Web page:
An exclosure study in Derbyshire – what happened after

A common reaction when it looks like a wood is being overgrazed, is to put in a fenced exclosure. Marked differences may then develop between the area within the fence and that outside. The exclosures may be maintained, as are those in Roudsea Wood, Cumbria, but with the wood outside still being heavily impacted. In other woods the fences get damaged and gradually collapse. We have a couple in Wytham that need to be refenced at the moment.

Fenced exclosures renewed and needing to be renewed at Roudsea Wood and Wytham Woods respectively.

In the early 1950s the National Trust were concerned about the lack of regeneration in the woodland at Padley Gorge, Derbyshire (SK253795). An initial suggestion that the whole wood be fenced was turned down because there was uncertainty as to whether it might not instead be the altitude and soils that were limiting regeneration. The wood was also valued as shelter for the sheep flock in bad weather. Instead about a hectare at the northern end was fenced in 1955. Twenty-six years later Donald Pigott looked at what had happened in a classic study of its type (Pigott, 1983).

18_9 SK2479 Padley Gorge NT sign

He found that outside the exclosure there were no signs of regeneration and the field layer was dominated by wavy-hair grass. Inside the grass was taller, but in addition bilberry had greatly increased in both cover and height. Birch seedlings were common in the grazed areas but were regularly grazed off; within the exclosure some had grown up as 1-4m tall saplings. Some sapling oaks were also found inside the fence. That was what we were shown on a visit in 1986. However, what happened thereafter?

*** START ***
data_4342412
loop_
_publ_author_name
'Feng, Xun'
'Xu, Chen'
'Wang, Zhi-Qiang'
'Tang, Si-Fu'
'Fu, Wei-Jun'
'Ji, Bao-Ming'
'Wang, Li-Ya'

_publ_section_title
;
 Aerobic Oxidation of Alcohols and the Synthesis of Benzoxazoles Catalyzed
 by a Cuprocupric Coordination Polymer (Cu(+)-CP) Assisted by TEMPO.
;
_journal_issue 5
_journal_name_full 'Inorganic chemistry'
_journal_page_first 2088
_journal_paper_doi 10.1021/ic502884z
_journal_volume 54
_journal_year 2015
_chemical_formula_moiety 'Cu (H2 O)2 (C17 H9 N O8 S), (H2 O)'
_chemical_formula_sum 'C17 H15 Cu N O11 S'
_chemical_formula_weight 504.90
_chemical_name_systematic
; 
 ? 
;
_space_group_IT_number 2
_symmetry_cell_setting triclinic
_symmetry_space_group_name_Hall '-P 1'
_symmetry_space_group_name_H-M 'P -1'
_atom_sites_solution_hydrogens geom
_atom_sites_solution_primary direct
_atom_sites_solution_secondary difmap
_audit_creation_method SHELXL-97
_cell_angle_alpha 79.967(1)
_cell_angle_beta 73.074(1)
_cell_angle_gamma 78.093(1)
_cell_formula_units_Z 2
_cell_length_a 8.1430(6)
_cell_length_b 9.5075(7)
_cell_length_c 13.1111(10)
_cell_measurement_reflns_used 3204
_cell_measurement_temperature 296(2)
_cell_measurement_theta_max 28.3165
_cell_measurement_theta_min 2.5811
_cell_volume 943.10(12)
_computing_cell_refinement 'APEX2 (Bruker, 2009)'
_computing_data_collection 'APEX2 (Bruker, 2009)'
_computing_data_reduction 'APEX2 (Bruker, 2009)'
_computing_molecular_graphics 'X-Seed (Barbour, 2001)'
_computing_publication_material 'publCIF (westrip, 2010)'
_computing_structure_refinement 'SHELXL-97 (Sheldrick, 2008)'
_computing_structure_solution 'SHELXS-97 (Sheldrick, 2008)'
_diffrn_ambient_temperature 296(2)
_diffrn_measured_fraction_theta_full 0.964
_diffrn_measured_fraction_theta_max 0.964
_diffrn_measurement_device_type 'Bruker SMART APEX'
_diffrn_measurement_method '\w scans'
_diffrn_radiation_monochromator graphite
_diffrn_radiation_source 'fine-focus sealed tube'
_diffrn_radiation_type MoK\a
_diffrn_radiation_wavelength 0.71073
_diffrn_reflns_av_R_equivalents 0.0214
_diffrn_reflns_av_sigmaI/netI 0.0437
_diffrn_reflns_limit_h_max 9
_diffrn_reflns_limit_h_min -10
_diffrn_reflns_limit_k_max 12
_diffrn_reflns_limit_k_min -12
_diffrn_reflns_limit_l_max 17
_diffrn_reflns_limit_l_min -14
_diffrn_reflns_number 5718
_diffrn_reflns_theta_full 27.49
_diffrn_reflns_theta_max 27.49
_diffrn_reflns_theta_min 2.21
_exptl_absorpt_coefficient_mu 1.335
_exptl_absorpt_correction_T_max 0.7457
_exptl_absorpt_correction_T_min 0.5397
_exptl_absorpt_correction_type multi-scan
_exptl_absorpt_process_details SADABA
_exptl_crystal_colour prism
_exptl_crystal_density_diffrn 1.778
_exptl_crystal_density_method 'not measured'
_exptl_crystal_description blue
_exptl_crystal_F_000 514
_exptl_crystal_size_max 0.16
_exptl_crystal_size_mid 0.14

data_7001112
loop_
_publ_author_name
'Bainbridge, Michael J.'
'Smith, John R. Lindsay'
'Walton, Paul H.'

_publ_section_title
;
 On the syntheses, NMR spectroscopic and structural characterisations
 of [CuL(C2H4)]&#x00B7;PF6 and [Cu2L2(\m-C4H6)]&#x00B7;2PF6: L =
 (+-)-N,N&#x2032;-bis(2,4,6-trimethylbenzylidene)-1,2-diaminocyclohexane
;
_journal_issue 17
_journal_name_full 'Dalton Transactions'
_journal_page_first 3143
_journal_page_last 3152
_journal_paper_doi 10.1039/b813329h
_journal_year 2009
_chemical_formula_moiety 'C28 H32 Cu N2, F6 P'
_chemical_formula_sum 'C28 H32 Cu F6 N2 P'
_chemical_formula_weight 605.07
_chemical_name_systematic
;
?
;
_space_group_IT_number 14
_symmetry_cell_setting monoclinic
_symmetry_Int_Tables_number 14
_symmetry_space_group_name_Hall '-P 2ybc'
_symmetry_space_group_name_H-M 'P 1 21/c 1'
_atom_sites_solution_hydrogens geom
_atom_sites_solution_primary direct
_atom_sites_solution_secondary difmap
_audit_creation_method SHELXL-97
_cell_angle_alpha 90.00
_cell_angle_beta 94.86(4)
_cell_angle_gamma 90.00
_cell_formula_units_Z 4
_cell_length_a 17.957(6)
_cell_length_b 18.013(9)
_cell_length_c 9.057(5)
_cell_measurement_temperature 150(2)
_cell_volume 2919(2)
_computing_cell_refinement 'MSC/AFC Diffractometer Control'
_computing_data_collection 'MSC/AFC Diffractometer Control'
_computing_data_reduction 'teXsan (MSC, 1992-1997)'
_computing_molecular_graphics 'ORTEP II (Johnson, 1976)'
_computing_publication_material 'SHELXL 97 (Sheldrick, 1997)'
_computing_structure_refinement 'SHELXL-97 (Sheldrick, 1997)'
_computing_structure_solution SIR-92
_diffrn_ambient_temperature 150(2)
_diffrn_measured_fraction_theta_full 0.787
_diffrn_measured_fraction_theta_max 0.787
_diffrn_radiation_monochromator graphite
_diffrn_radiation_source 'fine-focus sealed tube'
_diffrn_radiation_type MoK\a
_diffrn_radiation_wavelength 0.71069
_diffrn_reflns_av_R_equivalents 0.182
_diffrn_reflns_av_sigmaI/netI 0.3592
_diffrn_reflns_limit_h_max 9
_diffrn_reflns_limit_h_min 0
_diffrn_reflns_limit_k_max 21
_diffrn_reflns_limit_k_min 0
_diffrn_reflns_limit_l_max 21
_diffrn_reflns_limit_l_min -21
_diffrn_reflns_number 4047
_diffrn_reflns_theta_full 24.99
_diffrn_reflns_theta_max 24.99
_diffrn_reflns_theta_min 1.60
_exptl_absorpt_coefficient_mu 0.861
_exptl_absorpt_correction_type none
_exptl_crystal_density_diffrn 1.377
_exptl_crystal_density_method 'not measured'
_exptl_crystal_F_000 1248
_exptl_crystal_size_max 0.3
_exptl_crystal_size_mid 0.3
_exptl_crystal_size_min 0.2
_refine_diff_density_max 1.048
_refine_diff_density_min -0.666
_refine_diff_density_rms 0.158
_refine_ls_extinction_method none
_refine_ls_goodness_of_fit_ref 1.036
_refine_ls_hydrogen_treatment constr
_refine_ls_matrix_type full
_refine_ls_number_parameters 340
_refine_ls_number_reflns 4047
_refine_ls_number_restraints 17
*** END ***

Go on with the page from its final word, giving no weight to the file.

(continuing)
86_6 Padley Gorge exclosure

The exclosure in 1986

I visited the site again in September 2018. Walking up from Grindleford Station the woodland on the western side of the gorge did not look particularly grazed. Instead of close-grazed wavy-hair grass there are signs of regeneration (rowan and oak saplings), much tall bilberry, with other patches dominated by bramble, greater wood-rush and broad buckler fern.

The western side of the gorge, which in 1981 was described as grass-dominated.

The original exclosure area was at the northern end of the wood and the remnants of the old fencing could be found. On three sides this had been replaced by new fencing as part of the wider stock proofing of the wood, hence the wood’s ungrazed appearance. On the eastern side where the exclosure was continuous with the rest of the (now fenced) wood the original fence had just been left to decay.There was now little obvious difference in the vegetation across this old boundary.

The southern edge of the exclosure with new fencing where it adjoins the moor; the eastern edge fence now shows little difference either side of the boundary.

There was still a small area of grazed woodland beyond the stock fence and the bilberry more or less stopped at the fence with grasses more abundant in the grazed section, as described in Pigott’s study.

Contrast between the fenced wood/old exclosure at the northern end and the still-grazed woodland beyond.

The burst of regeneration noted in the exclosure in the 1980s has now grown up to be part of the tree layer. Occasional new saplings were present where there was a canopy gap. The exclosure clearly showed that regeneration was being limited by stock grazing. I have not yet established exactly when the main wood was stock-proofed (I am in touch with the local NT office over this). The O.S. Explorer 1:25,000 map (revised 2013 but the woodland layer may be older) shows only the exclosure as fenced suggesting the work is relatively recent. All that is needed now is perhaps for someone to repeat the 1980s survey.

PIGOTT, C. D. 1983. Regeneration of Oak-Birch Woodland Following Exclusion of Sheep. Journal of Ecology, 71, 629-646.



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